“I trudged on, aiming for the next checkpoint at Alfriston (91 miles in), at this point, I knew I was going to make it and within my original 28 hour time, I’d been so consistent. I was in fact on for a 27 hour finish. I was down to the final checkpoint at mile 95 at Jevington. I knew from here (having done this section many times), it was a massive hill, followed by the final decent and then the pavements of Eastbourne down to the finish.

“Whilst the uphill wasn’t much fun, seeing the finish line from the top was a huge relief! The next section was so painful due to the blisters and chaffing, it took me a while to complete the descent. This was it; I was now down to the final 1.5 miles. I was also on for bang on 27 hours. I now wanted to be under this, so I picked up the pace, it was going to be close but I was so close to the track.

“Once you enter the Sports College grounds, you have to complete a lap of the track before finishing and collecting your buckle. I’d said I wouldn’t be able to run it due to the pain, however, as soon as I hit the driveway into the Eastbourne Sports Park, I broke out into a trot and once I hit the track, gave it everything I had to run the final 400 metres. It felt never ending! However, I crossed the line, 100 miles done in 26 hours, 58 minutes (and 34 seconds).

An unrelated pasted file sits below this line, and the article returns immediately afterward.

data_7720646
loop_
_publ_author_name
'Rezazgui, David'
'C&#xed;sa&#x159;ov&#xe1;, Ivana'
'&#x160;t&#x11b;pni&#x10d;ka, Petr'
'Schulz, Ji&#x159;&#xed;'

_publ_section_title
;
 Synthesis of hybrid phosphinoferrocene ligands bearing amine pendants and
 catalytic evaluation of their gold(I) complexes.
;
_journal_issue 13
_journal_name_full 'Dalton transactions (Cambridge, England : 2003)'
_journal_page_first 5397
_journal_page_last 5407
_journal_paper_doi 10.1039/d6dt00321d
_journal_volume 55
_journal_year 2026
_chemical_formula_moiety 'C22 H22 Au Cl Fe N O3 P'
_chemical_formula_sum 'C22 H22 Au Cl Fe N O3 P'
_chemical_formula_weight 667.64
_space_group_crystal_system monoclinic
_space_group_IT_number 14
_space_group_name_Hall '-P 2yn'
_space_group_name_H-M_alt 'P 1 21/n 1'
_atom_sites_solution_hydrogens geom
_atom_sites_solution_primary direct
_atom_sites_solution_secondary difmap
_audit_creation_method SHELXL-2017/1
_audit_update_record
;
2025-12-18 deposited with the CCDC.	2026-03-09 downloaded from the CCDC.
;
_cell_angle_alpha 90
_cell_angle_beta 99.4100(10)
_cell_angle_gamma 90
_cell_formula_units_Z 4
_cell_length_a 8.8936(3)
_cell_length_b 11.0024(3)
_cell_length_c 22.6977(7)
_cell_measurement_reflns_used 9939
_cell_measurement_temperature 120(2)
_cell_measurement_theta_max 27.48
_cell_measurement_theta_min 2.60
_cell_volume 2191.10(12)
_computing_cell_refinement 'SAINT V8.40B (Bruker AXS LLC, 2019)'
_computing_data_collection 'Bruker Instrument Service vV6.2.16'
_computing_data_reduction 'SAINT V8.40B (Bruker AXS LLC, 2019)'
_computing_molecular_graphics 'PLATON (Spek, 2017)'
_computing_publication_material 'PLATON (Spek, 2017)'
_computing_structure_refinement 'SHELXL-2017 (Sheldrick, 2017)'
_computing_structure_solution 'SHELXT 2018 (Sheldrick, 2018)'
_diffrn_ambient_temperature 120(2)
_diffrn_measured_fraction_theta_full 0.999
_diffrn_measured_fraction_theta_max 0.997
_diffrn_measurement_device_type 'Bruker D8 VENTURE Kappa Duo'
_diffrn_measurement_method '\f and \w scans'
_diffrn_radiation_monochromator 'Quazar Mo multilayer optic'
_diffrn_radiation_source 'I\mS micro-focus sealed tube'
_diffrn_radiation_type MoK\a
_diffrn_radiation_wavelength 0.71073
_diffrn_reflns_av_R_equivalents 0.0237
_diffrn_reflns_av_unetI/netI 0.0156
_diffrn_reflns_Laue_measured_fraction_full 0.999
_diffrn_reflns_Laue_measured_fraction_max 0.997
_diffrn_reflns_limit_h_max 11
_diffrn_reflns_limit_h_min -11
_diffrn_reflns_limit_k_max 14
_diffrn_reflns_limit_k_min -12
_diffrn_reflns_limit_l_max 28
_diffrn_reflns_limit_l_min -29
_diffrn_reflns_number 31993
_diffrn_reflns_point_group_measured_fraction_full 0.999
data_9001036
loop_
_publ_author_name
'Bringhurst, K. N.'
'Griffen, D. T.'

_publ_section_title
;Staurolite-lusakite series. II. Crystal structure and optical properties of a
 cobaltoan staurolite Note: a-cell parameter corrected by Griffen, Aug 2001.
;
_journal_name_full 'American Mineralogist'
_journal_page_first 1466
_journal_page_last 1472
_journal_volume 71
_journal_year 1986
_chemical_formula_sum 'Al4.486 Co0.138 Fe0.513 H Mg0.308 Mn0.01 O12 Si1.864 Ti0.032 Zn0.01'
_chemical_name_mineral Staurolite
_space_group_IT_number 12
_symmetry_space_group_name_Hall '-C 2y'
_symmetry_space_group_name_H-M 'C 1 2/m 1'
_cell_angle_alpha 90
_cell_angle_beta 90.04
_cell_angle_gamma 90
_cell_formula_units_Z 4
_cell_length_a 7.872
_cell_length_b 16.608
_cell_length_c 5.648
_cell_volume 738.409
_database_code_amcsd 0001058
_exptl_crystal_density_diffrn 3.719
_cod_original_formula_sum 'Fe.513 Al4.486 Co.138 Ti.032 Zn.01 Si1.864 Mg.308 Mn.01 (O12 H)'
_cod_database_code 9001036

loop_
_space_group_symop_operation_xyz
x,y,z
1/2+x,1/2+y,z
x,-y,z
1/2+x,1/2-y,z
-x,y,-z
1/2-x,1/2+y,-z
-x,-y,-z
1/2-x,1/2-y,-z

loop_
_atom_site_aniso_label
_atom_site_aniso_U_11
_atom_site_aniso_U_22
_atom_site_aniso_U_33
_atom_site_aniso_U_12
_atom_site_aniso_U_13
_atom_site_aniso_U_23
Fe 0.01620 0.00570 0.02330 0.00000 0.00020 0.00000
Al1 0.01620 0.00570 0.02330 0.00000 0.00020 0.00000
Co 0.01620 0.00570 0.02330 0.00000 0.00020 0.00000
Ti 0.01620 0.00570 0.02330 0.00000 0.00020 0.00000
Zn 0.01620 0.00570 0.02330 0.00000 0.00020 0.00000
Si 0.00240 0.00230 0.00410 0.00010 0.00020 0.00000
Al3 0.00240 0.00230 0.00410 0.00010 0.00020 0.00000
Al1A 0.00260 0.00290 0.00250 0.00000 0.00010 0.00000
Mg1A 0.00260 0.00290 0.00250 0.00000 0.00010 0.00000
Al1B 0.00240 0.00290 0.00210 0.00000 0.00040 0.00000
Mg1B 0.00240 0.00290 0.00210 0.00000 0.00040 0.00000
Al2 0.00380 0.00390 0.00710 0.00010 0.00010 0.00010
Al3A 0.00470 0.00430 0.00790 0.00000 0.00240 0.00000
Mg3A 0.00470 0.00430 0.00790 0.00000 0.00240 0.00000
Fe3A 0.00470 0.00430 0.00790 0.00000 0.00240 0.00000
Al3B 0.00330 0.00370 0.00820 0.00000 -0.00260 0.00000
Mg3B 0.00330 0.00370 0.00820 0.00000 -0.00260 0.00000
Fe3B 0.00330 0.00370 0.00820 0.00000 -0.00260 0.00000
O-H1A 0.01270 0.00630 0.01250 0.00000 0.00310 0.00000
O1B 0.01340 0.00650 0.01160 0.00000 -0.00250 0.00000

“I did it; I was now finally a Centurion!”

The stats…

SDW100:

  • Distance: 100 Miles
  • Elevation: 12,700 ft (the equivalent of going up Ben Nevis 3 times)
  • Calories used: 9,290
  • Steps walked: 196,488
  • Fluid consumed: 15+ litres
  • 297 Started the race / 76 Dropped out
  • Position: 164 / 221

SDW100 Training:

  • Miles covered: 658.78
  • Elevation Gain: 45,389 ft
  • Calories used: 77,067
  • Ultras ran: 2
  • Marathons ran: 4
  • Half Marathons ran: 1 (with a course PB)

Time on feet: 109:27:20 (h:m:s)

 

Many thanks to Stuart March Photography for kind permission to use some of the below imagery.

PRG Marketing Communications
10 Gildredge Road
Eastbourne
East Sussex BN21 4RL

T: + 44 (0) 1323 411044
E: info@prgltd.co.uk